115 A.2d 655

AETNA CASUALTY AND SURETY COMPANY v. POPPEL AND SONS SERVICE STATION, INC.

Supreme Court of Connecticut

BALDWIN, O’SULLIVAN, WYNNE, DALY and PHILLIPS, Js.

When the actual circumstances of the damage to bailed property are proven, the presumption that the damage was due to the bailee’s negligence no longer prevails, and the burden is then upon the bailor to satisfy the trier that the bailee was negligent. The car belonging to the plaintiff’s subrogor was burned when a flash fire occurred at the defendant’s service station, where the car had been left for servicing. The defendant, although unable to prove the cause of the fire, showed that it was not due to any hazardous condition allowed to exist at the service station. There was proof that the fire originated in a partition in the front

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part of the station and that every precaution had been taken against such an occurrence. The construction of the building was described in detail. There was also evidence of what happened when the fire broke out and of the many steps taken by the defendant to minimize the damage. Held that the court was warranted in reaching the conclusions that the circumstances connected with the origin of the fire were adequately shown and that the plaintiff failed to sustain its burden of proving negligence on the part of the defendant.

Argued June 17, 1955

Decided July 19, 1955

Action to recover for damage to an automobile by fire, alleged to have been caused by the negligence of the defendant, brought to the Court of Common Pleas in Hartford County and tried to the court, Pickett, J.; judgment for the defendant and appeal by the plaintiff. No error.

Thomas E. Russell, with whom, on the brief, were John F. Shea, Jr., and Harry T. [Woodward, Jr., for the appellant (plaintiff).

Harold J. Eisenberg, for the appellee (defendant).

DALY, J.

The plaintiff, as subrogee under a comprehensive fire and theft policy issued by it, brought this action to recover for damage to the automobile of the insured, alleged to have been caused by the negligence of the defendant, its agents, servants and employees. The court rendered judgment for the defendant, and the plaintiff has appealed.

In its first assignment of error, the plaintiff claims that the trial court erred “[i]n finding as facts” six paragraphs “of the finding.” Section 392 of the Practice Book provides that error in the finding shall be assigned, “directly, (a) in finding without evidence a material fact as specified in a designated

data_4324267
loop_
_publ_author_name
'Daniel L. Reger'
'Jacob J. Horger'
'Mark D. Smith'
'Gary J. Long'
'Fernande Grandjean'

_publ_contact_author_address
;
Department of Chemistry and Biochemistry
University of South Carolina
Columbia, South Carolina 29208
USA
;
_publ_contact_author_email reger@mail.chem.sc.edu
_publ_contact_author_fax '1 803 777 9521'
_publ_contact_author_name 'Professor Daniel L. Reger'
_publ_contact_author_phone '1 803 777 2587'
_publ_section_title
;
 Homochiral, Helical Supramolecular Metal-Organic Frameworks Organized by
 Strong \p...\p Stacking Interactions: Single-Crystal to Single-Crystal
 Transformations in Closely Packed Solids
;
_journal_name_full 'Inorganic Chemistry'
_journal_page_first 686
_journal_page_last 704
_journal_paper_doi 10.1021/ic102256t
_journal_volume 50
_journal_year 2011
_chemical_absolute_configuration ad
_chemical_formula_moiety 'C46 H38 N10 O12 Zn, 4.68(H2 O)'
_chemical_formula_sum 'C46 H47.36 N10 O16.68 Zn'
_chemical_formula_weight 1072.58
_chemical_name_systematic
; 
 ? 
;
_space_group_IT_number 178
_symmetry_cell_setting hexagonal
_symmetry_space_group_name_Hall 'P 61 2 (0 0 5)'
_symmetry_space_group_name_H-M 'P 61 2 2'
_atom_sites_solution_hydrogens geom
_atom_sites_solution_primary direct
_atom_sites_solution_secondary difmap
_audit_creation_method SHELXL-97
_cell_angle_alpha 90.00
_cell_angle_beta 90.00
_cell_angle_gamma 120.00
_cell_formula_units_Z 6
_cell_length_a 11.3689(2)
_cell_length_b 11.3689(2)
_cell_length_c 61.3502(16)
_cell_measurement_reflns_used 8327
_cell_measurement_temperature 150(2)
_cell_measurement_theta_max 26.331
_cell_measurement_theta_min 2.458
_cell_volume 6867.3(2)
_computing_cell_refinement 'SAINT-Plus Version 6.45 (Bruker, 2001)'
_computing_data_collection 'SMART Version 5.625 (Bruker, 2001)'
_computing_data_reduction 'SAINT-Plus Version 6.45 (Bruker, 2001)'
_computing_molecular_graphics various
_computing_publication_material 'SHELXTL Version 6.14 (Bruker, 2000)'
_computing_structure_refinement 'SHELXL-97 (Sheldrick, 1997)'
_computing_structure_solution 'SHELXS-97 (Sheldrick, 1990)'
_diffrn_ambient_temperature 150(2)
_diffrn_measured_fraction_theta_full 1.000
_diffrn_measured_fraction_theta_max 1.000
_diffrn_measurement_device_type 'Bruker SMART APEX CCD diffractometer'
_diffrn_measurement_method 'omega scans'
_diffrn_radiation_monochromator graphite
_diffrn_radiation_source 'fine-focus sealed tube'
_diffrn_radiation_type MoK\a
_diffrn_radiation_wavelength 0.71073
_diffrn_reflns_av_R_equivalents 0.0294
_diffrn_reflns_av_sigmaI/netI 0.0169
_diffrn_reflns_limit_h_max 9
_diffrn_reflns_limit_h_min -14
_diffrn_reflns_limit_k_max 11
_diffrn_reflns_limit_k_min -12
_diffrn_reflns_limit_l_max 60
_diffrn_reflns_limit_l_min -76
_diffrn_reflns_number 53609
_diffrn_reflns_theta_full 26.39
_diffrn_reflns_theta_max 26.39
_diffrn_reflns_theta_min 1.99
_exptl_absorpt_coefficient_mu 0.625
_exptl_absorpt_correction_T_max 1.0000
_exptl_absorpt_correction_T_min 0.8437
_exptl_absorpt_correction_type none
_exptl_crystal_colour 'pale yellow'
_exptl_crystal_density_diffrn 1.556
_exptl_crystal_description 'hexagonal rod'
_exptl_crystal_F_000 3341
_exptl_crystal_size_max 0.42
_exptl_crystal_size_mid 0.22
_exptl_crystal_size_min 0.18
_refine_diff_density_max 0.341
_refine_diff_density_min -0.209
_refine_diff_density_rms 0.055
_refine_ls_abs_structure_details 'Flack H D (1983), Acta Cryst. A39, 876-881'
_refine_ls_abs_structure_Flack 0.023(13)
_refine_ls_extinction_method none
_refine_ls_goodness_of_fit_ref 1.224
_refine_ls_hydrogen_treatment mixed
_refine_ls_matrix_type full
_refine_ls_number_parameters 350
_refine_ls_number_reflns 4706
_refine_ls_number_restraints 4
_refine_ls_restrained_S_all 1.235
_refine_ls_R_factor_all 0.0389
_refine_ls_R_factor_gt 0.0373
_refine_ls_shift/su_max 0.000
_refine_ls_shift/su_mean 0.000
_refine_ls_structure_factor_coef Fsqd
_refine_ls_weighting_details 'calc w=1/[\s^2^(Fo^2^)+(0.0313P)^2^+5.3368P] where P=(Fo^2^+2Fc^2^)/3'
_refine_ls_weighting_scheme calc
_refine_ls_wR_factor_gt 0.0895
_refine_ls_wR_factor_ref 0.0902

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paragraph of the finding.” Notwithstanding the fact that in this assignment it is not stated that the facts contained in the challenged paragraphs of the finding were found without evidence, we construe the assignment as one based upon such a claim. The facts narrated in the paragraphs which the plaintiff asks to have stricken are amply supported by the evidence printed in the appendix to the defendant’s brief, and therefore these paragraphs must remain.

The finding recites the following facts: On October 19, 1952, the insured was the owner of an automobile which he had taken to the defendant’s service station in the town of Berlin to be serviced. On October 20, 1952, there was a flash fire in the station, and the car was badly burned. Under the terms of the policy issued to the insured and a subrogation release signed by him, the plaintiff was subrogated to his right of action against the defendant to the extent of the payment made by the plaintiff.

The defendant’s service station consisted of a two-bay brick building, used for the repair and servicing of automobiles, and a wooden structure which was attached to the easterly end of the brick building and used for office and storage. The front part of the wooden structure, devoted to office purposes, was divided by a partition which was perpendicular to the front of the building. The rear part was divided by a partition parallel with the front of the building. The fire began in the latter partition. The defendant started its business in 1935 at this location, which is in the Kensington section of the town of Berlin. In 1938, the Kensington Volunteer Fire Department was organized, and continuously since then its headquarters have been in a building next to the defendant’s service station. The